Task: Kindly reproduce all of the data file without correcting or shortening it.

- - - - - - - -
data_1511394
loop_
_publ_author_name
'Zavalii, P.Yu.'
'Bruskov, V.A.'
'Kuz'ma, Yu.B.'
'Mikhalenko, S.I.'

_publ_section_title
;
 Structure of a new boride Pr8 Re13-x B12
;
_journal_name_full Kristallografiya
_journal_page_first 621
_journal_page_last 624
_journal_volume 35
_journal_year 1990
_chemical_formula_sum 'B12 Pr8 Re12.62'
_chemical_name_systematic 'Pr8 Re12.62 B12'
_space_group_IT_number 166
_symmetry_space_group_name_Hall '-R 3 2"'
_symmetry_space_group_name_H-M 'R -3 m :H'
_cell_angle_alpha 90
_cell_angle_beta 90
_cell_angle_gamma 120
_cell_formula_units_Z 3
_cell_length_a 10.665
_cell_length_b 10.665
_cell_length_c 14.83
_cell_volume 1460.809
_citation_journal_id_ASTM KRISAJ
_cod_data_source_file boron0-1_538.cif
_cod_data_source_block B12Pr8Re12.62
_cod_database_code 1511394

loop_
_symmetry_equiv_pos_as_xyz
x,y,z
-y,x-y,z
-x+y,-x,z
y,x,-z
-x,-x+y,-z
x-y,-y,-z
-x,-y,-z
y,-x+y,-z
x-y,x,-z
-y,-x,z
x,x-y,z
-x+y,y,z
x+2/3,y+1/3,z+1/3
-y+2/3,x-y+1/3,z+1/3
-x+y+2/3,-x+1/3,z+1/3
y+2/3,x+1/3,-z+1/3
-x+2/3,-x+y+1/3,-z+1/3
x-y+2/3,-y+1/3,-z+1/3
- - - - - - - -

data_1511394
loop_
_publ_author_name
'Zavalii, P.Yu.'
'Bruskov, V.A.'
'Kuz'ma, Yu.B.'
'Mikhalenko, S.I.'

_publ_section_title
;
 Structure of a new boride Pr8 Re13-x B12
;
_journal_name_full Kristallografiya
_journal_page_first 621
_journal_page_last 624
_journal_volume 35
_journal_year 1990
_chemical_formula_sum 'B12 Pr8 Re12.62'
_chemical_name_systematic 'Pr8 Re12.62 B12'
_space_group_IT_number 166
_symmetry_space_group_name_Hall '-R 3 2"'
_symmetry_space_group_name_H-M 'R -3 m :H'
_cell_angle_alpha 90
_cell_angle_beta 90
_cell_angle_gamma 120
_cell_formula_units_Z 3
_cell_length_a 10.665
_cell_length_b 10.665
_cell_length_c 14.83
_cell_volume 1460.809
_citation_journal_id_ASTM KRISAJ
_cod_data_source_file boron0-1_538.cif
_cod_data_source_block B12Pr8Re12.62
_cod_database_code 1511394

loop_
_symmetry_equiv_pos_as_xyz
x,y,z
-y,x-y,z
-x+y,-x,z
y,x,-z
-x,-x+y,-z
x-y,-y,-z
-x,-y,-z
y,-x+y,-z
x-y,x,-z
-y,-x,z
x,x-y,z
-x+y,y,z
x+2/3,y+1/3,z+1/3
-y+2/3,x-y+1/3,z+1/3
-x+y+2/3,-x+1/3,z+1/3
y+2/3,x+1/3,-z+1/3
-x+2/3,-x+y+1/3,-z+1/3
x-y+2/3,-y+1/3,-z+1/3